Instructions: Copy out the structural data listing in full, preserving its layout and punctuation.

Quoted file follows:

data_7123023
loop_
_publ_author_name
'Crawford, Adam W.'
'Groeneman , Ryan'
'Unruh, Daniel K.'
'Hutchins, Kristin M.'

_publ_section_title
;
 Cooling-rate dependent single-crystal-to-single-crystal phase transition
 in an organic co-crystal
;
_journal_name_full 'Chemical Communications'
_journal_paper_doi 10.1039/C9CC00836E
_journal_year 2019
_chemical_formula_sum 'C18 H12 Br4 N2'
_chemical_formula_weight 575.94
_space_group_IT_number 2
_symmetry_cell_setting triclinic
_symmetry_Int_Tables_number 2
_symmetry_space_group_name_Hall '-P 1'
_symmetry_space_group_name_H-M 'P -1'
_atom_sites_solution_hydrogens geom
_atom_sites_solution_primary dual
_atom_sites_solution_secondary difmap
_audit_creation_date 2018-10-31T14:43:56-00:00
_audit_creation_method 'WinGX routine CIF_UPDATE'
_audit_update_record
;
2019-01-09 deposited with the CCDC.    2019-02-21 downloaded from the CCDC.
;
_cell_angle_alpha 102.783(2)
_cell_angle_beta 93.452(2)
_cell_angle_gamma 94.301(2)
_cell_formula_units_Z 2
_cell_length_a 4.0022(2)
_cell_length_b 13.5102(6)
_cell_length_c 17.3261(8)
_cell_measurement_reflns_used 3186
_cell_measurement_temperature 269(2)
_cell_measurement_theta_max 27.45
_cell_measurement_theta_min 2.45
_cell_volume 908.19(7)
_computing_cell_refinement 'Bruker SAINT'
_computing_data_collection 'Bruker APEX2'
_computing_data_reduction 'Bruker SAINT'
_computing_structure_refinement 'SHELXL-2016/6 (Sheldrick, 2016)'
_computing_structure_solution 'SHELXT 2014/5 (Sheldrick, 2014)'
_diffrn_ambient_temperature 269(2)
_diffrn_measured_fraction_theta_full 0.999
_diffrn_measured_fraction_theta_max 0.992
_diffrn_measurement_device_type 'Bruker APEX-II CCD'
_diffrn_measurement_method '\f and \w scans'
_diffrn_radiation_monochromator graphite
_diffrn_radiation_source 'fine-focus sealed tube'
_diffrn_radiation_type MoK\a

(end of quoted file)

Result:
data_7123023
loop_
_publ_author_name
'Crawford, Adam W.'
'Groeneman , Ryan'
'Unruh, Daniel K.'
'Hutchins, Kristin M.'

_publ_section_title
;
 Cooling-rate dependent single-crystal-to-single-crystal phase transition
 in an organic co-crystal
;
_journal_name_full 'Chemical Communications'
_journal_paper_doi 10.1039/C9CC00836E
_journal_year 2019
_chemical_formula_sum 'C18 H12 Br4 N2'
_chemical_formula_weight 575.94
_space_group_IT_number 2
_symmetry_cell_setting triclinic
_symmetry_Int_Tables_number 2
_symmetry_space_group_name_Hall '-P 1'
_symmetry_space_group_name_H-M 'P -1'
_atom_sites_solution_hydrogens geom
_atom_sites_solution_primary dual
_atom_sites_solution_secondary difmap
_audit_creation_date 2018-10-31T14:43:56-00:00
_audit_creation_method 'WinGX routine CIF_UPDATE'
_audit_update_record
;
2019-01-09 deposited with the CCDC.    2019-02-21 downloaded from the CCDC.
;
_cell_angle_alpha 102.783(2)
_cell_angle_beta 93.452(2)
_cell_angle_gamma 94.301(2)
_cell_formula_units_Z 2
_cell_length_a 4.0022(2)
_cell_length_b 13.5102(6)
_cell_length_c 17.3261(8)
_cell_measurement_reflns_used 3186
_cell_measurement_temperature 269(2)
_cell_measurement_theta_max 27.45
_cell_measurement_theta_min 2.45
_cell_volume 908.19(7)
_computing_cell_refinement 'Bruker SAINT'
_computing_data_collection 'Bruker APEX2'
_computing_data_reduction 'Bruker SAINT'
_computing_structure_refinement 'SHELXL-2016/6 (Sheldrick, 2016)'
_computing_structure_solution 'SHELXT 2014/5 (Sheldrick, 2014)'
_diffrn_ambient_temperature 269(2)
_diffrn_measured_fraction_theta_full 0.999
_diffrn_measured_fraction_theta_max 0.992
_diffrn_measurement_device_type 'Bruker APEX-II CCD'
_diffrn_measurement_method '\f and \w scans'
_diffrn_radiation_monochromator graphite
_diffrn_radiation_source 'fine-focus sealed tube'
_diffrn_radiation_type MoK\a